Sheep Dairying at Kingsmeade
Miles and Janet King are pioneering sheep milkers and cheesemakers
Pioneering Masterton sheep milkers and cheese makers Miles and Janet King believe there’s an exciting future ahead for the sheep milk industry in NZ.
Sheep milk holds the promise of being a potential money maker for New Zealand farmers, with the bonus of a lower ecological impact, which is currently being quantified by AgResearch.
An estimated 50 per cent of Asians are intolerant of cow’s milk. There is a high demand for infant formula, bulk milk powder, and cheese, and research is being carried out into other sheep milk products for the international market.
The nation’s largest farmer, Landcorp, has recently announced that it is soon to start milking sheep in the Central North Island. Federated Farmers is enthusiastic about the idea and the Government has given AgResearch $6.6 million to investigate how to grow the industry.
Miles King started off as a sheep and beef farm manager. In 1996 he and wife Janet bought Kingsmeade, an 11-hectare block just north of Masterton, with the intention of raising a few sheep and milking them. They bought 60 ewes and AI’d with East Friesian semen. The East Friesian were originally brought into NZ to improve the fecundity and milking ability of the national flock.
Initially Miles says he and Janet hoped to earn an income from selling just the milk but it turned out there was not much of a market for the milk.
So they invested in a cheese factory.
The property is 11 ha but they have two other lease properties where they keep their young stock. It’s good flat land and is close to Masterton.
There are around 200 milking sheep. The fact that milking sheep was pretty much an unknown practice in New Zealand when they started their sheep cheese business in 1998 meant that much of what they’ve achieved has been learnt through trial and error.
Cheese making was a complete mystery to Miles before he and Janet started. Miles says he’s learnt on the job and says he’s still learning about the art of cheese making.
Among the cheeses they make are feta, pecorino, blue, manchego and brie.
Miles has a personal love of blue cheeses and his Tinui is one of the more popular cheeses in the Kingsmeade range.
About 20 per cent of their products are sold through their own delicatessen, fronted by Janet. The rest largely goes to stores such as Moore Wilson’s in Wellington, Farro Fresh and Nosh in Auckland, and New World supermarkets in Thorndon and Island Bay. Luxury lodges and specialty delis also buy their cheese.
Miles focuses on cheese making. Two fulltime staff have their areas of responsibility in the cheese factory in the morning, and in summer also do milking in the afternoon in the 10-a-side herringbone system.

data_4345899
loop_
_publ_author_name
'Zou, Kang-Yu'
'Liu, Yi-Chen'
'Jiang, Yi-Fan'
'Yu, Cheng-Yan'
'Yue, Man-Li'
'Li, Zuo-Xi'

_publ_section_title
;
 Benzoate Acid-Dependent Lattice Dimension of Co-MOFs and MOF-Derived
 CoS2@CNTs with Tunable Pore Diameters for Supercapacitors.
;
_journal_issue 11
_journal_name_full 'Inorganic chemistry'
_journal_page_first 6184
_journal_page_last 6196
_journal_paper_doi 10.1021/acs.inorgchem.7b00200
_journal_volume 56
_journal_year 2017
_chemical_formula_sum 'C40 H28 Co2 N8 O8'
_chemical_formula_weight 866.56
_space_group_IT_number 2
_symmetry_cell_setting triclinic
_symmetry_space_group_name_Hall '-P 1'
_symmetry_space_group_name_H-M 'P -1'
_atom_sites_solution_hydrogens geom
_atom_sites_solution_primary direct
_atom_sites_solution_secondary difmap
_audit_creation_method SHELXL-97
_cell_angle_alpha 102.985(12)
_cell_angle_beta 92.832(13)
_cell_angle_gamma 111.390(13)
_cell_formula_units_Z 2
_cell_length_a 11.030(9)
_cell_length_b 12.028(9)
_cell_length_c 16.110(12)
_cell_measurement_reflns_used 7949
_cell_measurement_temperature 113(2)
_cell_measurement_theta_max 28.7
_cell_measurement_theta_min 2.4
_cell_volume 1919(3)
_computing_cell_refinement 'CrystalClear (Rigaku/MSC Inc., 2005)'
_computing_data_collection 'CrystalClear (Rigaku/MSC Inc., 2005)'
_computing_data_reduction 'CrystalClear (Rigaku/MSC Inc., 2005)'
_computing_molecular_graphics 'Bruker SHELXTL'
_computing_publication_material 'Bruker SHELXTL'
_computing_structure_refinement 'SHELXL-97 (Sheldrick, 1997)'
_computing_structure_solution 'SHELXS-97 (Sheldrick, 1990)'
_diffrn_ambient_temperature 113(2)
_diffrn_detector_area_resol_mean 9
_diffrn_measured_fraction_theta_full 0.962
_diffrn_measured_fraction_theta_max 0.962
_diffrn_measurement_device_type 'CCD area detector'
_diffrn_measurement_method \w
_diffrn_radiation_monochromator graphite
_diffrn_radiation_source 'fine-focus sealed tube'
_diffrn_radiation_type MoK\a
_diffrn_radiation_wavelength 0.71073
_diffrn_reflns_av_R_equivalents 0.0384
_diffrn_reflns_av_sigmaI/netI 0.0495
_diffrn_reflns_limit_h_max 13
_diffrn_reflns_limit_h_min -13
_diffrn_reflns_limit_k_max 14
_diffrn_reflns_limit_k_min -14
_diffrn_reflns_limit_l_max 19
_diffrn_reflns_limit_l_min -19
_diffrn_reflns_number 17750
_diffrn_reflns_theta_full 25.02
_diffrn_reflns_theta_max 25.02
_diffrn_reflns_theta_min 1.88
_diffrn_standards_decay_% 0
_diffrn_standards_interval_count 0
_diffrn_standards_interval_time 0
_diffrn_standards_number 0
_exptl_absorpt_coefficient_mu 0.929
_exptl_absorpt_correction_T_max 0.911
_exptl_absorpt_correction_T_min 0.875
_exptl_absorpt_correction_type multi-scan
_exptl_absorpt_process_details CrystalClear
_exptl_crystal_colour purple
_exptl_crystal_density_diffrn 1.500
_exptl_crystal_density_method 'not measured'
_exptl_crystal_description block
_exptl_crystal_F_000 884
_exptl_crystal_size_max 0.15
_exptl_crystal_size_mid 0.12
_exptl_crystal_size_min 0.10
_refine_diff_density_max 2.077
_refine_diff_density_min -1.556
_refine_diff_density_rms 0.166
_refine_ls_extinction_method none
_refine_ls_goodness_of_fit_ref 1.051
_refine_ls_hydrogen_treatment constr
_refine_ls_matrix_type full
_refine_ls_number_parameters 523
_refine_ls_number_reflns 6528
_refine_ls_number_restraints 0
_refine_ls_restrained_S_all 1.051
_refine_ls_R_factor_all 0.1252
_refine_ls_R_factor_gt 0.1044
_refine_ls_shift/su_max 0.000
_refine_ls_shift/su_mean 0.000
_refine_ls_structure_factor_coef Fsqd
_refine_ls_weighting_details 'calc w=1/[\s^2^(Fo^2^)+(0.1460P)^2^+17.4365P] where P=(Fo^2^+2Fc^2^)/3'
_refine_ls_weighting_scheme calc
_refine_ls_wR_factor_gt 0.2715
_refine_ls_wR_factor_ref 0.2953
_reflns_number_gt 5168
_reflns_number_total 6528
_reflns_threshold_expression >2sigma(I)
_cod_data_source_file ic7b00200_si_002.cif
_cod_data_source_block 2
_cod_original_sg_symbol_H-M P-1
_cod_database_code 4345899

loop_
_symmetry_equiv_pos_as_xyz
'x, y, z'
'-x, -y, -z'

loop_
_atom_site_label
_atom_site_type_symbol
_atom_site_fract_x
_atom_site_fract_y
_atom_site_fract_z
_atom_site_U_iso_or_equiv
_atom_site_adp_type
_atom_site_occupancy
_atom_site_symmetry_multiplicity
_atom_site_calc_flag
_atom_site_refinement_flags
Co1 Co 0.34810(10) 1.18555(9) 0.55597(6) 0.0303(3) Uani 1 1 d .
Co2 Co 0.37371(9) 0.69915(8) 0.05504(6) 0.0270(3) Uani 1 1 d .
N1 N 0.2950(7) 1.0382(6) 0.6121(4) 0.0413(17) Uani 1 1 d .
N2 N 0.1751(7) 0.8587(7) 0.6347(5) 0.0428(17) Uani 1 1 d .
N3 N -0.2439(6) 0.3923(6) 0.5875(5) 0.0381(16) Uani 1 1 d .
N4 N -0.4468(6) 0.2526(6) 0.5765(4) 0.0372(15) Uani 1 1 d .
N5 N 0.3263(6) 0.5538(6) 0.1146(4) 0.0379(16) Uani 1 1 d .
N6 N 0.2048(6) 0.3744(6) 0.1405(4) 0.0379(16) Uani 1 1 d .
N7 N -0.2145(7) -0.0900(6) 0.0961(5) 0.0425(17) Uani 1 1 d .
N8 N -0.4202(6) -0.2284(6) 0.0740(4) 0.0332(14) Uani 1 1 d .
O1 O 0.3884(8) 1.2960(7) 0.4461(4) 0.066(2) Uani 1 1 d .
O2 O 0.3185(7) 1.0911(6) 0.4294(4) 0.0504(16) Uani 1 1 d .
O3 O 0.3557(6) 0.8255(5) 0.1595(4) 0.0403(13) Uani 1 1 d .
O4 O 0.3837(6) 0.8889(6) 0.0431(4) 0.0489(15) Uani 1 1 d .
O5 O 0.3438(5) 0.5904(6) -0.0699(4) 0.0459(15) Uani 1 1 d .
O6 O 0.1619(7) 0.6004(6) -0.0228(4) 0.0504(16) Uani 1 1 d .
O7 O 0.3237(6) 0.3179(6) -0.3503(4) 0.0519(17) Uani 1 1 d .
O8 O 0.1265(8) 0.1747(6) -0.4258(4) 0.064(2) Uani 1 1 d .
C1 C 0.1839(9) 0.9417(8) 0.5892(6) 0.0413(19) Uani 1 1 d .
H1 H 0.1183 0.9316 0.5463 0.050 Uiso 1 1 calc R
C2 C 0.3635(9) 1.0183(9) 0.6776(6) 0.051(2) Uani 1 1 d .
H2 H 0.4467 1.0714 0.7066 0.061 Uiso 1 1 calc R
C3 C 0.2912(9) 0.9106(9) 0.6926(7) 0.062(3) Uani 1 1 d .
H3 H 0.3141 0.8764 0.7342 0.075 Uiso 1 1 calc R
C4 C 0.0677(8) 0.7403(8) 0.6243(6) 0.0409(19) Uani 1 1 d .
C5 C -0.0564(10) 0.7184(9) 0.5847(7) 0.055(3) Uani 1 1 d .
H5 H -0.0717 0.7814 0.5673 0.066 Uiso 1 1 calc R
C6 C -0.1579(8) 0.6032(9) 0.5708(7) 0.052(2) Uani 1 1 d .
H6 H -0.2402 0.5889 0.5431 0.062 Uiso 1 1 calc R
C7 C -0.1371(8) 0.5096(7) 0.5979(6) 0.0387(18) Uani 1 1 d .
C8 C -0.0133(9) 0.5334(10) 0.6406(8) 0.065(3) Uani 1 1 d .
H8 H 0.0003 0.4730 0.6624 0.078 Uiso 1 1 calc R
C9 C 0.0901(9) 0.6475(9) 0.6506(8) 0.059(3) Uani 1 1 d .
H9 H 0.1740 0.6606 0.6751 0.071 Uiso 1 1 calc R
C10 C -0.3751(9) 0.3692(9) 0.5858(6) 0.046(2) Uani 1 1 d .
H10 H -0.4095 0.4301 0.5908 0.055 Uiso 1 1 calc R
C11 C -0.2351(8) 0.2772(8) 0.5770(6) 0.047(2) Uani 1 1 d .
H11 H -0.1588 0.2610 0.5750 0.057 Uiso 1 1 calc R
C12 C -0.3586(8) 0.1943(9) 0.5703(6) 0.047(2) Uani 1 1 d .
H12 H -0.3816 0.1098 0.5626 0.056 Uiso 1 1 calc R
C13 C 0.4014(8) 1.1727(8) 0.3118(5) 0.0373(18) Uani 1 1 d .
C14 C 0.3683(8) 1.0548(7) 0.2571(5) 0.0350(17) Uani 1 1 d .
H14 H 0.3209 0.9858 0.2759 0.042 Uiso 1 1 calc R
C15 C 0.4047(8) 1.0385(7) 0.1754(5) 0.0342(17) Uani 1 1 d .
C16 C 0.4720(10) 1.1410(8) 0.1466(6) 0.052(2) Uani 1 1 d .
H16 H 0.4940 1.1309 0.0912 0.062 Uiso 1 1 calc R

While Miles looks after the farm, the milking and the cheese making, Janet’s strength is production, marketing and distribution. She looks after the shop they keep in Masterton and, along with their worker, dispatches all the cheese from that location all around the country. She’s an articulate front person for their label and has lost count of the number of places where she’s been to speak on behalf of their business and their industry. She says she still believes word of mouth is one of the best marketing tools.
Sheep cheese as a business is immensely complex and takes a great deal of hard work. Janet is proud of how they have balanced that while keeping their integrity.
The sheep have been bred for four main traits: constitution, lactation length, temperament and lifespan. Miles says temperament is key – you want to have relaxed animals when you’re milking them every day.
By constitution, he means the length of the udders, vital for ease of milking. He points out that most sheep udders are short and face forward, whereas the East Friesian’s udders are long and face down.
Sheep bred for meat or wool have a short lactation season, long enough to raise lambs. King has bred his East Friesians to start milking in August and to be still producing in April.
Finally, he has bred his sheep for long lifespan, an average of five to six years.
Rather than wean his lambs early as other farmers do, he waits for six weeks, ensuring the lambs receive full attention from the mother.
The breeding work has been a labour of love – and highly satisfying. With the recent boom in sheep milking, a number of people have beat a path to his door keen to get some of his purebred friesians.
In 2014 Miles and Janet won the MiNDFOOD Producer of the Year award. Janet says the awards evening was like Oscars night and gave both of them a real boost.
The judges said that one of the reasons Kingsmeade was judged overall winner was its organised and comprehensive business strategy, divided into five key areas: pasture management; genetics; milking; recipes and development; and production and distribution. Their business sense extends to their decision to supplement the shorter milking season of ewes with cow cheese, which makes up their profit in the winter.
As winners of the Best Sustainable Producer award, Kingsmeade also impressed the judges with the measures taken to ensure minimal impact on the environment. There are a lot of trees planted ;solar panels are used for water heating; water is recirculated and cleaning water used twice; and their whey waste goes to local pig farms.
Miles also mentions that there is research currently being undertaken by AgResearch to quantify their impact on the environment in comparison with other milking animals.
Miles and Janet are encouraged by Landcorp’s entry into the sheep milk industry. They think it bodes well that such a big farming entity has starting investing in sheep milking. But Miles says it is not a simple matter of hill farmers rounding up their sheep and herding them into milking sheds. It has taken time and effort to get to the place they are at now – they’re certainly no overnight success story.